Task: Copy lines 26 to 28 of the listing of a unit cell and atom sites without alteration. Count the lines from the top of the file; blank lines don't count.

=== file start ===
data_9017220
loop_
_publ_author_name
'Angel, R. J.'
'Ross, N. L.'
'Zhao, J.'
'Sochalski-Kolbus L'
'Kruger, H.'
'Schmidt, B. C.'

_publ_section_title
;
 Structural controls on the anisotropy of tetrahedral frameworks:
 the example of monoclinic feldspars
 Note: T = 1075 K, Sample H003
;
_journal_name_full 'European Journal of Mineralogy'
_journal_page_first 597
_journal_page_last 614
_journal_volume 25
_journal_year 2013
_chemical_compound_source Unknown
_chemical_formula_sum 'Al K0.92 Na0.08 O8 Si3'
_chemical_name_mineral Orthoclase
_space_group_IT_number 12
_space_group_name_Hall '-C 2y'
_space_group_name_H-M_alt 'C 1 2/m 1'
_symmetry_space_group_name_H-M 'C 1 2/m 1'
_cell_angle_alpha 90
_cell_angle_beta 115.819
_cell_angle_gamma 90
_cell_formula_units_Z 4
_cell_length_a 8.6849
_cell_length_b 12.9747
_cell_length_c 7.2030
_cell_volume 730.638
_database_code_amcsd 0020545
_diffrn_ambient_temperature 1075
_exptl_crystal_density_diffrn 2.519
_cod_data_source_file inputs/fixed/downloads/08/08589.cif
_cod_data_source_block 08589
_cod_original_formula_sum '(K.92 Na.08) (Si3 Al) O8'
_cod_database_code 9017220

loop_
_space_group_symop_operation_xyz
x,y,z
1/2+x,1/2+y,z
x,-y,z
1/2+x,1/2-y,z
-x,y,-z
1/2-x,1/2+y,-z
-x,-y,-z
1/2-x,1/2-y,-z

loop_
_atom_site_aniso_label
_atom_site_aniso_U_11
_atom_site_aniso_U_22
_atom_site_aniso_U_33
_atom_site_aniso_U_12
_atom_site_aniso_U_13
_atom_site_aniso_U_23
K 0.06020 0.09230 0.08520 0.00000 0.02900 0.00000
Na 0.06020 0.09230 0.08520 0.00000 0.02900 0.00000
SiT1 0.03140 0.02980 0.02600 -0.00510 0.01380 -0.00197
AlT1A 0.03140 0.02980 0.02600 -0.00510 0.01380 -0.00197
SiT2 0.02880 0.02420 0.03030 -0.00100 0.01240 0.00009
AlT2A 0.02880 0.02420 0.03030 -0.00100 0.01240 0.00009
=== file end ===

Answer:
_space_group_name_H-M_alt 'C 1 2/m 1'
_symmetry_space_group_name_H-M 'C 1 2/m 1'
_cell_angle_alpha 90